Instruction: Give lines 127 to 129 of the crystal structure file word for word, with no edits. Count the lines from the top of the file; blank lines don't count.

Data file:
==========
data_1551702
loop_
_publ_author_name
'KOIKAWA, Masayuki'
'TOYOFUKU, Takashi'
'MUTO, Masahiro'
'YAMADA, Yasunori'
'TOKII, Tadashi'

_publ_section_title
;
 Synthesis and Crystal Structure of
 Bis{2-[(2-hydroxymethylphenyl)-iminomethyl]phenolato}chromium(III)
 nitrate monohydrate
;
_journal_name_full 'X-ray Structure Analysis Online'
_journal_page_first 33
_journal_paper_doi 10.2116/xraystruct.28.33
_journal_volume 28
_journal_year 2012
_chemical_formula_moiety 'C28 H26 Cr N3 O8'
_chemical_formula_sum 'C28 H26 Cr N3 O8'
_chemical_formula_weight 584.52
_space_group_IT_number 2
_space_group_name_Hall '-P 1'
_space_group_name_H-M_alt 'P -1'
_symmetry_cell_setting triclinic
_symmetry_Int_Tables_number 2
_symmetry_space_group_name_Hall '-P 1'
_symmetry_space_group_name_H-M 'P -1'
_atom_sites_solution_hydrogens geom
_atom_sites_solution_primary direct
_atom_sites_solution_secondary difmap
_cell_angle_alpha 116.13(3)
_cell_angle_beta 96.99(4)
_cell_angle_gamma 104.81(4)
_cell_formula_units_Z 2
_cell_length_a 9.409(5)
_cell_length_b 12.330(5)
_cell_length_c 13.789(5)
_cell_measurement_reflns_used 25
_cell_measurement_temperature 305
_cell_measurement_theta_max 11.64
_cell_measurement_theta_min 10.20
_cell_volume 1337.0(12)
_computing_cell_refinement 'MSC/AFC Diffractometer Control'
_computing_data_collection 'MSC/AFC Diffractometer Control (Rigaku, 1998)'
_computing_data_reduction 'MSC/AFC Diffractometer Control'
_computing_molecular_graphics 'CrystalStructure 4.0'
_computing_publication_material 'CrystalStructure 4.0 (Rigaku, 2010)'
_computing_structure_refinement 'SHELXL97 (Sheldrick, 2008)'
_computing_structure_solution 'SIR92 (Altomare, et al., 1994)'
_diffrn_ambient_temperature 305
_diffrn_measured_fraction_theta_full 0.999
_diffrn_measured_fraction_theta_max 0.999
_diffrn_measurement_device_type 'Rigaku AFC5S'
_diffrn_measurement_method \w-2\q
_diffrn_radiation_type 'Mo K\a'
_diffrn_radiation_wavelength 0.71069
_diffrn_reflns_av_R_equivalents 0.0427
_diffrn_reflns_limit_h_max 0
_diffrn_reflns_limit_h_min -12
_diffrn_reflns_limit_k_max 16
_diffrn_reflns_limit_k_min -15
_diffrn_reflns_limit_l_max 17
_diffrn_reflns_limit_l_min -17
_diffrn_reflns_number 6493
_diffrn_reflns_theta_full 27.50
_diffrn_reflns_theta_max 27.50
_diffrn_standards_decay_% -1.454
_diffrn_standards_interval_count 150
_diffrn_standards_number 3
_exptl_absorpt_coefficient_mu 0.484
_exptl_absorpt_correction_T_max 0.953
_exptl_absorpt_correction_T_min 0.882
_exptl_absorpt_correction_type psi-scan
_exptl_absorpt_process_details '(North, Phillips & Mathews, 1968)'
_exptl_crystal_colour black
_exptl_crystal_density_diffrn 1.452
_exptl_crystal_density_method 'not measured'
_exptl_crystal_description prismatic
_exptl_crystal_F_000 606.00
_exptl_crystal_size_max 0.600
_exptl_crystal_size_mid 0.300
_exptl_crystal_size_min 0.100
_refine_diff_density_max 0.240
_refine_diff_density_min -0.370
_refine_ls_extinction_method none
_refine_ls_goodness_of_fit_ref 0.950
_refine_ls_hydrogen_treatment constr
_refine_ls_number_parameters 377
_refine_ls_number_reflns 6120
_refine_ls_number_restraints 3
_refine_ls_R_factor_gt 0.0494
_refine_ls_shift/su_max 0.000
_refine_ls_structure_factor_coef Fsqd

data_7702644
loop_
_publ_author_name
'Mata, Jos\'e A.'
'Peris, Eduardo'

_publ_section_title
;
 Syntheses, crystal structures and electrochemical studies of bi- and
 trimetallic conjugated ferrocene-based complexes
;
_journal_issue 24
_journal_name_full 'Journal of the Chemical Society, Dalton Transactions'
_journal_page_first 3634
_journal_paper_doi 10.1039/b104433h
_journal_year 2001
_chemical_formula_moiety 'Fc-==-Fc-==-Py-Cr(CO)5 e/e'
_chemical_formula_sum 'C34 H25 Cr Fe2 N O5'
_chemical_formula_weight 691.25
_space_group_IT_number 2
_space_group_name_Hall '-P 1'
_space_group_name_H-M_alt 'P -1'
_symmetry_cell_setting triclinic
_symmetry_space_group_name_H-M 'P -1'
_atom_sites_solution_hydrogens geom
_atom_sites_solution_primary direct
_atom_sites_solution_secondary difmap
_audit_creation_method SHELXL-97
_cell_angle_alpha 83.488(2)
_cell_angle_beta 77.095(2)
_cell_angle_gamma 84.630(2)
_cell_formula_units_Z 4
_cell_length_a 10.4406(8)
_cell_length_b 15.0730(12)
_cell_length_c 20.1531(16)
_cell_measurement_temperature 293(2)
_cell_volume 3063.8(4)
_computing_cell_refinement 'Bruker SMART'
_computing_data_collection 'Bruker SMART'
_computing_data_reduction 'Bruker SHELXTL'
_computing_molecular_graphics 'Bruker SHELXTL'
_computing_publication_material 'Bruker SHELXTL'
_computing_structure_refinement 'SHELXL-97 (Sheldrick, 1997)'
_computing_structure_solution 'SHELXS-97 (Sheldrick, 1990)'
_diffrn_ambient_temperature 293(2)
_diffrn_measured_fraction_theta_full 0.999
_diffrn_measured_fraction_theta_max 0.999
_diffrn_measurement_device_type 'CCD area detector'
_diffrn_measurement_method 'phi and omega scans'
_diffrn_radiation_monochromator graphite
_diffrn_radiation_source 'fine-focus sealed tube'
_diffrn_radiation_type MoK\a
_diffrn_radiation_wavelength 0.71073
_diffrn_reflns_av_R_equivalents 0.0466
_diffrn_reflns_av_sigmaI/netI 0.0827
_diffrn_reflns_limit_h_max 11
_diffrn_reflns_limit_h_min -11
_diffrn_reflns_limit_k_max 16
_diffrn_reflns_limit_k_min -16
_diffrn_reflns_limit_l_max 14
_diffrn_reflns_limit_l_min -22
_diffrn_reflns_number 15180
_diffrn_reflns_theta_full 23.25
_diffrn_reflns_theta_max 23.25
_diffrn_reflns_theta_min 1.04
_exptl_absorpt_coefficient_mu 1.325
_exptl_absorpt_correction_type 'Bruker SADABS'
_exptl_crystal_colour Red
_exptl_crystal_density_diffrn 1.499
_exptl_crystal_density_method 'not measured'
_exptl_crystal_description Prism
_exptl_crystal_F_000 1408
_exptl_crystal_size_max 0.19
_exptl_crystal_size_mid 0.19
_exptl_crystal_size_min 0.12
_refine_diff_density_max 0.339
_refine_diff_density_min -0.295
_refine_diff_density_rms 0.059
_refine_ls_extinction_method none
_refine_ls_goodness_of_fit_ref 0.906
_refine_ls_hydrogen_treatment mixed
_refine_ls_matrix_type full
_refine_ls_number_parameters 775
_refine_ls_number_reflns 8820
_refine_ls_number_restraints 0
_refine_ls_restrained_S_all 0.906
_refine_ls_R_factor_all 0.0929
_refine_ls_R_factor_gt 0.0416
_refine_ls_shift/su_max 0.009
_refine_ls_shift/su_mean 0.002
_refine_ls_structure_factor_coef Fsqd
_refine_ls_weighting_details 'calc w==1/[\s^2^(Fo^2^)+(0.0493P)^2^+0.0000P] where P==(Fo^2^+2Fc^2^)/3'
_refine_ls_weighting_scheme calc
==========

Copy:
_cell_length_a 10.4406(8)
_cell_length_b 15.0730(12)
_cell_length_c 20.1531(16)